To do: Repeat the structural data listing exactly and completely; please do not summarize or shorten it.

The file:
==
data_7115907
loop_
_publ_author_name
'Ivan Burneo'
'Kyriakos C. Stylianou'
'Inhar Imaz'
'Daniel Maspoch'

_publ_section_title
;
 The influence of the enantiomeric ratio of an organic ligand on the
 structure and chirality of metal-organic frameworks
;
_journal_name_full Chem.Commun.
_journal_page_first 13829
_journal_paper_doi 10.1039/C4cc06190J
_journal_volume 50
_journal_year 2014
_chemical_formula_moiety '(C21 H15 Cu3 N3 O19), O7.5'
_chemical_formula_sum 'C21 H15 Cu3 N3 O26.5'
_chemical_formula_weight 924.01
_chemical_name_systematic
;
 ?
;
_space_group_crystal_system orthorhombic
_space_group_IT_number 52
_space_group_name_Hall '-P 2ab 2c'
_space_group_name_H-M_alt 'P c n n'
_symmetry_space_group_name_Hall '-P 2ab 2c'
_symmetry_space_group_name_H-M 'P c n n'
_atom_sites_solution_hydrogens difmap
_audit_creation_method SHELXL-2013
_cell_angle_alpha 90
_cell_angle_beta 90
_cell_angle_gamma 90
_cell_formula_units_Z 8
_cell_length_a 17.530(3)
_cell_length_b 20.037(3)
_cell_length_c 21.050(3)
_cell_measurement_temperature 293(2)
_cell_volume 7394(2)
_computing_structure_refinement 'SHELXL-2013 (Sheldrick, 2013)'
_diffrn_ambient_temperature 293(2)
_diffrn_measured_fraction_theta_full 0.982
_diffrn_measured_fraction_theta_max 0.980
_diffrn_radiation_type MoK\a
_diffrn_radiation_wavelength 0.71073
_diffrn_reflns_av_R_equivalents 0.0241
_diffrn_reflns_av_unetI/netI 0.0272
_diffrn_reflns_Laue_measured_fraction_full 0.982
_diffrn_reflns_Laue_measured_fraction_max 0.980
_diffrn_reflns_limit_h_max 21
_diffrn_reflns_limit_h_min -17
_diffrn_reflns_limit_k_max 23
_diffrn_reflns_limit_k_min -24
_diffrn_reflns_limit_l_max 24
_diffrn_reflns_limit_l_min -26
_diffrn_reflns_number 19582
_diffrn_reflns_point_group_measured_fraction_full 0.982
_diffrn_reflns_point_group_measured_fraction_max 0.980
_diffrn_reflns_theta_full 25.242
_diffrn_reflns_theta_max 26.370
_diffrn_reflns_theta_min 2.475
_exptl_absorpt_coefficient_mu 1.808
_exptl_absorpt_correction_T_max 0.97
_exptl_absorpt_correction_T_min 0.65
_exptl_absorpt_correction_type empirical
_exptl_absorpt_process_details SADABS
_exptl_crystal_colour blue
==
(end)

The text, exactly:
data_7115907
loop_
_publ_author_name
'Ivan Burneo'
'Kyriakos C. Stylianou'
'Inhar Imaz'
'Daniel Maspoch'

_publ_section_title
;
 The influence of the enantiomeric ratio of an organic ligand on the
 structure and chirality of metal-organic frameworks
;
_journal_name_full Chem.Commun.
_journal_page_first 13829
_journal_paper_doi 10.1039/C4cc06190J
_journal_volume 50
_journal_year 2014
_chemical_formula_moiety '(C21 H15 Cu3 N3 O19), O7.5'
_chemical_formula_sum 'C21 H15 Cu3 N3 O26.5'
_chemical_formula_weight 924.01
_chemical_name_systematic
;
 ?
;
_space_group_crystal_system orthorhombic
_space_group_IT_number 52
_space_group_name_Hall '-P 2ab 2c'
_space_group_name_H-M_alt 'P c n n'
_symmetry_space_group_name_Hall '-P 2ab 2c'
_symmetry_space_group_name_H-M 'P c n n'
_atom_sites_solution_hydrogens difmap
_audit_creation_method SHELXL-2013
_cell_angle_alpha 90
_cell_angle_beta 90
_cell_angle_gamma 90
_cell_formula_units_Z 8
_cell_length_a 17.530(3)
_cell_length_b 20.037(3)
_cell_length_c 21.050(3)
_cell_measurement_temperature 293(2)
_cell_volume 7394(2)
_computing_structure_refinement 'SHELXL-2013 (Sheldrick, 2013)'
_diffrn_ambient_temperature 293(2)
_diffrn_measured_fraction_theta_full 0.982
_diffrn_measured_fraction_theta_max 0.980
_diffrn_radiation_type MoK\a
_diffrn_radiation_wavelength 0.71073
_diffrn_reflns_av_R_equivalents 0.0241
_diffrn_reflns_av_unetI/netI 0.0272
_diffrn_reflns_Laue_measured_fraction_full 0.982
_diffrn_reflns_Laue_measured_fraction_max 0.980
_diffrn_reflns_limit_h_max 21
_diffrn_reflns_limit_h_min -17
_diffrn_reflns_limit_k_max 23
_diffrn_reflns_limit_k_min -24
_diffrn_reflns_limit_l_max 24
_diffrn_reflns_limit_l_min -26
_diffrn_reflns_number 19582
_diffrn_reflns_point_group_measured_fraction_full 0.982
_diffrn_reflns_point_group_measured_fraction_max 0.980
_diffrn_reflns_theta_full 25.242
_diffrn_reflns_theta_max 26.370
_diffrn_reflns_theta_min 2.475
_exptl_absorpt_coefficient_mu 1.808
_exptl_absorpt_correction_T_max 0.97
_exptl_absorpt_correction_T_min 0.65
_exptl_absorpt_correction_type empirical
_exptl_absorpt_process_details SADABS
_exptl_crystal_colour blue